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Delmarva Fox Squirrel Makes A Comeback, No Longer Endangered

The U.S. Fish and Wildlife Service has announced that it will be removing the Delmarva Peninsula fox squirrel from its Endangered species list next month.  The squirrel was one of 78 species added to the Endangered Species Preservation Act of 1967, which was a forerunner of today’s Endangered Species Act which became law in 1973.

Delmarva fox squirrels are larger than other species of squirrel weighing about three pounds and as long as 15 inches in body length, not including their tails.  Unlike typical squirrels, they are not usually found in urban and suburban environments, but instead are found in forested, rural lands and in agricultural fields.

They once ranged in large numbers along the Delaware, Maryland and Virginia peninsula, but by the mid-20th century forest clearing for harvesting timber, agriculture, development, and hunting decimated the animal almost completely.

Now, however, the population of these squirrels is robust enough that they can be removed from endangered lists.  According to the Fish and Wildlife Service, they have increased their range from four to ten counties.  Their population is now estimated at 20,000, covering about 30 percent of the peninsula, mostly in Maryland.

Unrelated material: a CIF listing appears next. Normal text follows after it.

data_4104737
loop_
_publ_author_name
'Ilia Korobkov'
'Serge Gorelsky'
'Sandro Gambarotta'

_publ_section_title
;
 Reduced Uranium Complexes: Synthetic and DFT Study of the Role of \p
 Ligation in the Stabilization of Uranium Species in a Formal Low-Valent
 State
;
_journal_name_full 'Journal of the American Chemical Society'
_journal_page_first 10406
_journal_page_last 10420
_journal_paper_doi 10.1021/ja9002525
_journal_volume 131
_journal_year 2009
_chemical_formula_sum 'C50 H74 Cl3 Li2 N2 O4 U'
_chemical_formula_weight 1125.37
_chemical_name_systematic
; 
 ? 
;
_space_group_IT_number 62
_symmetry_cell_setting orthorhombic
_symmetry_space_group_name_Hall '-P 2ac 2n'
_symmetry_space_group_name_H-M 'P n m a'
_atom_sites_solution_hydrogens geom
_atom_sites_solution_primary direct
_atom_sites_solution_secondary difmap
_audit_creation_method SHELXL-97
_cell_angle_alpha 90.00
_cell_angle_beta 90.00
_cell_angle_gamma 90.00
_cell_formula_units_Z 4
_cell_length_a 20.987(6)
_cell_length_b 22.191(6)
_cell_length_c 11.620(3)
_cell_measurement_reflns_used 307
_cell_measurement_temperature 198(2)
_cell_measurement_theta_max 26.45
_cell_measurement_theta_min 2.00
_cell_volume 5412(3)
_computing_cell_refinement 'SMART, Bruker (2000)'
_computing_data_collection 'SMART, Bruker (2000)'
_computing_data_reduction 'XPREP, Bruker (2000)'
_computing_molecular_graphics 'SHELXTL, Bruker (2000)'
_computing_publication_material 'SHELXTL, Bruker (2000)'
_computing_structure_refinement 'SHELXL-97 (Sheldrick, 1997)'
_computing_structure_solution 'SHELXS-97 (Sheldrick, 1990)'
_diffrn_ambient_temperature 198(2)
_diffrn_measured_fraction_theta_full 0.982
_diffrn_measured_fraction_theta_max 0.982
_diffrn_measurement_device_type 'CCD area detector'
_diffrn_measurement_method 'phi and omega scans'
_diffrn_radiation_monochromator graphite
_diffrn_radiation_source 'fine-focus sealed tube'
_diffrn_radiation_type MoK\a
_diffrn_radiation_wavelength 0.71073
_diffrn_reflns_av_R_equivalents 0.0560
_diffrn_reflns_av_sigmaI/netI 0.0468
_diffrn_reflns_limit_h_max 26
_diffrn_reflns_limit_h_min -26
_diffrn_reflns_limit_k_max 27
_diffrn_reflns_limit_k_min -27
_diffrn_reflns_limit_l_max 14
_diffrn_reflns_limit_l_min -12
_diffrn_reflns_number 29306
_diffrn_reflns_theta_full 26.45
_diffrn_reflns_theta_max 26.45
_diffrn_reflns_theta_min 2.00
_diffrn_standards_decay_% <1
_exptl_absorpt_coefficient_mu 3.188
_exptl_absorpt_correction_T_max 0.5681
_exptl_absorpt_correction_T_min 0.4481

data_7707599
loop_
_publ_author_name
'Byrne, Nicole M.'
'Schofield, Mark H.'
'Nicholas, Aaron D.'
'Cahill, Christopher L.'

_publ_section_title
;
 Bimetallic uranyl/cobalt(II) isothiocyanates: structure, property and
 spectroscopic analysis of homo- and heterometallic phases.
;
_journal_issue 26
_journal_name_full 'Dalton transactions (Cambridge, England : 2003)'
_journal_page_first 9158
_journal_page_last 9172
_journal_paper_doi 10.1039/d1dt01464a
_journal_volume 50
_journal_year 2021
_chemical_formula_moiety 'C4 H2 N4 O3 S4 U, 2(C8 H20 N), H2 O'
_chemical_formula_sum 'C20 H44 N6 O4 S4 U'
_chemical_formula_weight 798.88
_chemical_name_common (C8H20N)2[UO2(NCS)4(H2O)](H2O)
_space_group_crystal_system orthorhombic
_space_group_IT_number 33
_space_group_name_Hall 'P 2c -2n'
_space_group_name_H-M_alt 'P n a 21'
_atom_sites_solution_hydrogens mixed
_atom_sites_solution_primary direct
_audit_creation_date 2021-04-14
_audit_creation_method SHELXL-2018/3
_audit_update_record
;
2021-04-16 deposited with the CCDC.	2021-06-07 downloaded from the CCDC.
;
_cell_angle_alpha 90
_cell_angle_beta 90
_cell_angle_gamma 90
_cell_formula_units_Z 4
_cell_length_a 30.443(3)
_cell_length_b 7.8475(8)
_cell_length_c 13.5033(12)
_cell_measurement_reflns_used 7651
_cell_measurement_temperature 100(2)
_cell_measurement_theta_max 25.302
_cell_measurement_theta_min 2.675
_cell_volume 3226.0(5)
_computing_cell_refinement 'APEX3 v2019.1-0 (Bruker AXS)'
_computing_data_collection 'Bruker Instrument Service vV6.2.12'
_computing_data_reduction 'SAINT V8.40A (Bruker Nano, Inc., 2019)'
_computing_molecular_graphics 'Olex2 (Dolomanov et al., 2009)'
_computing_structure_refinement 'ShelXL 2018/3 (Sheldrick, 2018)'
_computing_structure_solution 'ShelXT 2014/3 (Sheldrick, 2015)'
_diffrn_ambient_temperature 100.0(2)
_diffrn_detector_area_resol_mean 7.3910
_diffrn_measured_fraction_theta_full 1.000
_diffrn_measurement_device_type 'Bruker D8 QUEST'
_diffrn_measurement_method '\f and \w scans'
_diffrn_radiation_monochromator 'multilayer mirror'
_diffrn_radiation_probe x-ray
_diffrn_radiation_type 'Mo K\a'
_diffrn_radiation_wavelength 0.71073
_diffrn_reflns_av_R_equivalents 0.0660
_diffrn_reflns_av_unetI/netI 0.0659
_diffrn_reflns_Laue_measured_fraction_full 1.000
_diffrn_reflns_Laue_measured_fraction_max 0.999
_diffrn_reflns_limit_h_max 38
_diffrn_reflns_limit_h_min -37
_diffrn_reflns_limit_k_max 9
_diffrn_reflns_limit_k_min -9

The Delmarva fox squirrel (Sciurus niger cinereus) joins more than 30 other species that have been de-listed under the ESA after their populations recovered, including the bald eagle, American alligator and peregrine falcon.  The Endangered Species Act, according to the FWS, has been so successful at conserving at-risk wildlife that it has prevented the loss of nearly every species that has been listed as endangered or threatened since 1973.

The fox squirrel’s return to this area, rich with farmland and forest, marks not only a major win for conservationists and landowners, but also represents the latest in a string of success stories that demonstrate the Endangered Species Act’s effectiveness.

Recovery efforts used a reintroduction program which focused on rehabilitating the population size and distribution of the species. More than 80 percent of the squirrel’s habitat is on private land, but it is capable of thriving on rural, working landscapes where agricultural fields mix with mature forests.

“We are proud to be a major partner in the recovery of the Delmarva fox squirrel after 40 years of conservation efforts,” Maryland Department of Natural Resources Secretary Mark Belton said in a statement.  “This success story would not have happened without the cooperation of federal and state agencies and conservation groups, as well as the private property owners of Maryland and Delaware who provided habitat for the endangered species on their own land.”

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